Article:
I could not quite accommodate the shape that Stuart suggested for the aerial wire, but it is very similar: For my version the feed point is at the bottom of the garden near the fence immediately adjacent the earth stake. The first section of aerial is about 9.14 metres long - the wire rises 3.5 metres vertically up the 6.5  metre tall telescopic pole, at the 3.5 metre point the wire is held in place on the mast by a small bungee and then folds over almost horizontally and runs for a further 5.64 metres where it connects to the loading inductor.

The inductor consists of 36 turns of 18 swg (1.2mm diameter) enamelled copper wire on a 50mm diameter, lightweight plastic former (again made from an off-cut of an empty silicone sealant cartridge). After the inductor there is a further 6 metres (approx) of wire rising to  a dog-bone insulator, fixed to the end of a length of para cord that runs up to the pulley shown in a previous photograph. From the dog-bone insulator the aerial wire runs back, in the opposite direction, for about 12 metres, returning to the top of the 6.5 metre tall mast at the bottom of the garden, tied off to an egg insulator which is itself fixed to the top of the mast by a very short length of para-cord fixed to the mast by a thick nylon cable tie.

If the wire dimensions are changed, the number of turns on the inductor will have to be changed accordingly. Similarly my antenna is located quite near the 80m/40m Inverted L and the interaction of the antenna affects the tuning and hence the number of turns required on the loading coil.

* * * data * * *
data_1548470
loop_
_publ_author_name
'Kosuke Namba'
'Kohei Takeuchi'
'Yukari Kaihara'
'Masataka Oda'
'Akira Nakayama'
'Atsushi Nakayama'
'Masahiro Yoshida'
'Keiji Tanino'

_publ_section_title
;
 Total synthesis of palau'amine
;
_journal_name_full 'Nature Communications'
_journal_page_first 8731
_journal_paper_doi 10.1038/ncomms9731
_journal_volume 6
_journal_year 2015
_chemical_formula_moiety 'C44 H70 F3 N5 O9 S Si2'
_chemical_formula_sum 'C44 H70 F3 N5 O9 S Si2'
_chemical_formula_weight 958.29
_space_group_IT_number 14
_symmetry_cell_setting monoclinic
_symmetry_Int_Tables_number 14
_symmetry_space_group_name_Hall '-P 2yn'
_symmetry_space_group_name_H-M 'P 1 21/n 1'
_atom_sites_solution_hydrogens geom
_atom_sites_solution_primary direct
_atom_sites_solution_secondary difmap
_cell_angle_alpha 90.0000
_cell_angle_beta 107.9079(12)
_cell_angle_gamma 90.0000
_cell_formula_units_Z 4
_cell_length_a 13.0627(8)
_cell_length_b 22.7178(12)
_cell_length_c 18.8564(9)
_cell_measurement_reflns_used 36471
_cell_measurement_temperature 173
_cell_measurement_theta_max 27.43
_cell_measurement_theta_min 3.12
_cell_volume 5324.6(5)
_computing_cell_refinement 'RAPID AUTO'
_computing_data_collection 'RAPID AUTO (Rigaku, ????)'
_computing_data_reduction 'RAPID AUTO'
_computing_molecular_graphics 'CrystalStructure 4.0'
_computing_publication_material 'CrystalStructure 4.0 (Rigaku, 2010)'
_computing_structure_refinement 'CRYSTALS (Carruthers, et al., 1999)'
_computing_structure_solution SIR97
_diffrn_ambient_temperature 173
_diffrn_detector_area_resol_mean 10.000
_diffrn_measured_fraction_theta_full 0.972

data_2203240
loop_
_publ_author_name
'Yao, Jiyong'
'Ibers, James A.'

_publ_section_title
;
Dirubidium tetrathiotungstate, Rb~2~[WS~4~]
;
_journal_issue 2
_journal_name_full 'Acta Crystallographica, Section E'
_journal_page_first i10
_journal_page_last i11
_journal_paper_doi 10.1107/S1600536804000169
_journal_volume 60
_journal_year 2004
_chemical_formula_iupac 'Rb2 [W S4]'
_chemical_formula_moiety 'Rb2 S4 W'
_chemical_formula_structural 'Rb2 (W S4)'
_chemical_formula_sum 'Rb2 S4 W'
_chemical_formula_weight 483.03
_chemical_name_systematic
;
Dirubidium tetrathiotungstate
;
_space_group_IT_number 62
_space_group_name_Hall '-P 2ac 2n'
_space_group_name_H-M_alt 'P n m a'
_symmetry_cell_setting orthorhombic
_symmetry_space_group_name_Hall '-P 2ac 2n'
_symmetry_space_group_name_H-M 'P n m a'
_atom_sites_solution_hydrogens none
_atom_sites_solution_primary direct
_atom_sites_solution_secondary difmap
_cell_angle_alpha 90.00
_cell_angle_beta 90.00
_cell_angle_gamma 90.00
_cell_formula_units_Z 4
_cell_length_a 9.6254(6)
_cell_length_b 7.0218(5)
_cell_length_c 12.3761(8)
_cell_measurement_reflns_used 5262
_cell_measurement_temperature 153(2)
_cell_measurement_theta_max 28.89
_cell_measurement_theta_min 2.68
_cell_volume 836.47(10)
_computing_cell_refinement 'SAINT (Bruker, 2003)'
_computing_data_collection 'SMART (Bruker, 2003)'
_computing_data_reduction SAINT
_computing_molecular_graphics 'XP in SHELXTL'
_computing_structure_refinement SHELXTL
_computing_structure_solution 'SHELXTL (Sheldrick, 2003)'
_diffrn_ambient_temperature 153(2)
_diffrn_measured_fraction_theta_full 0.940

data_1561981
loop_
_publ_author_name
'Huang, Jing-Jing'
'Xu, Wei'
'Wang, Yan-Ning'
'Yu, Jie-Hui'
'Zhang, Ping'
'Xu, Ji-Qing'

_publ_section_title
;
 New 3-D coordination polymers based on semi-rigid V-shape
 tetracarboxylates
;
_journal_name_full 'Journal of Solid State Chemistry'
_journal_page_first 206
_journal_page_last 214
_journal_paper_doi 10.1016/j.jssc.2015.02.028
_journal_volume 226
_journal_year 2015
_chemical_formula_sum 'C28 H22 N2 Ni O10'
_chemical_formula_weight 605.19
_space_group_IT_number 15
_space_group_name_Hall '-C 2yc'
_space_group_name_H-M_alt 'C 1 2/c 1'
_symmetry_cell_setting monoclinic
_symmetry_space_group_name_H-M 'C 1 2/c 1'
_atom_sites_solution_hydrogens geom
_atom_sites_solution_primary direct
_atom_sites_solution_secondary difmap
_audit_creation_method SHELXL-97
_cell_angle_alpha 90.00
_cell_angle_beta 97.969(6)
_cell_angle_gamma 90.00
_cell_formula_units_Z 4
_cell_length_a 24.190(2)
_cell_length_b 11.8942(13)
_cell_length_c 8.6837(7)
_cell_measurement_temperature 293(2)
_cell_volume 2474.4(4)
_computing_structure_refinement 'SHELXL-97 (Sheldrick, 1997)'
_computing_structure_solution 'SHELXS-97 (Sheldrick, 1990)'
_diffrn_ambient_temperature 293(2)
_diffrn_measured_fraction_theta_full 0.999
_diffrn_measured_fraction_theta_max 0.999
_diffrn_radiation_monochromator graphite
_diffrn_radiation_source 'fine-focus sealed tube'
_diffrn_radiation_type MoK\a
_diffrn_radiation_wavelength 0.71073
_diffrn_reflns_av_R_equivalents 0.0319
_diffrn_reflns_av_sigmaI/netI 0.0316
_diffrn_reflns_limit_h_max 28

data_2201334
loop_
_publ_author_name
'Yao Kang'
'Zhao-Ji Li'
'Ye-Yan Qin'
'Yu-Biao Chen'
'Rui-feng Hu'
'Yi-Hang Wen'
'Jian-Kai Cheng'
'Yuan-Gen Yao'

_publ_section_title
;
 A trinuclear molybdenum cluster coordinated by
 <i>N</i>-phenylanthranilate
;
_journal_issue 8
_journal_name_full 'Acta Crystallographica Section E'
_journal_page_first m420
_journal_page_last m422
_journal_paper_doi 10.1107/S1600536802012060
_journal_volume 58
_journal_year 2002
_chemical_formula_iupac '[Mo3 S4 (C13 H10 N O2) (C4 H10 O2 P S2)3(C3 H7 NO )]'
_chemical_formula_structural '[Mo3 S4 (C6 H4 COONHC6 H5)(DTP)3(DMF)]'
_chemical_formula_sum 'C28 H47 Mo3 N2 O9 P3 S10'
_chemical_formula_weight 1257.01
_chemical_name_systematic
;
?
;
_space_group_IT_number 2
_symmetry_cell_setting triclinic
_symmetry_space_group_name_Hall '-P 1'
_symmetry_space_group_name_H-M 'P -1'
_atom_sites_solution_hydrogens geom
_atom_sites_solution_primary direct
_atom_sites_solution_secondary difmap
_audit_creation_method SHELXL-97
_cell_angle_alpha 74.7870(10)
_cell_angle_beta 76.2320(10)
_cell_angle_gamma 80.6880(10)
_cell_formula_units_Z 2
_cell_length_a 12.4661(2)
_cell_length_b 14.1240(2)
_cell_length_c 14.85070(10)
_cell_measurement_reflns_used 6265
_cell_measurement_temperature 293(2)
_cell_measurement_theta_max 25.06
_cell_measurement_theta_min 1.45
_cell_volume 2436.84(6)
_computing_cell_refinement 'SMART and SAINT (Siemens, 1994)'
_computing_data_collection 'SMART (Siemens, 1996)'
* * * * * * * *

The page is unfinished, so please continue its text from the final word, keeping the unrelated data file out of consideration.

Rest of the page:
Another Top Band Aerial by MØMTJ
Another Top Band Aerial (drawing not to scale)
The inductor is 36 turns of 1.2mm diameter (18 swg) enamelled copper wire on a 2 inch former



With that arrangement there is about 27 metres of wire in the air. The point of resonance is 1900 kHz, but this can be adjusted by altering the number of turns on the inductor. As expected bandwidth is quite narrow. As with any antenna fed against ground the earthing needs to as extensive as possible - as noted previously, above. I suspect that it may be better that the top wire should be horizontal, or sloping slightly upwards, however with the available space and materials available the best that I could achieve had the top wire sloping slightly downwards to the post. Lowering the position of the dog-bone insulator or using a taller post could overcome this.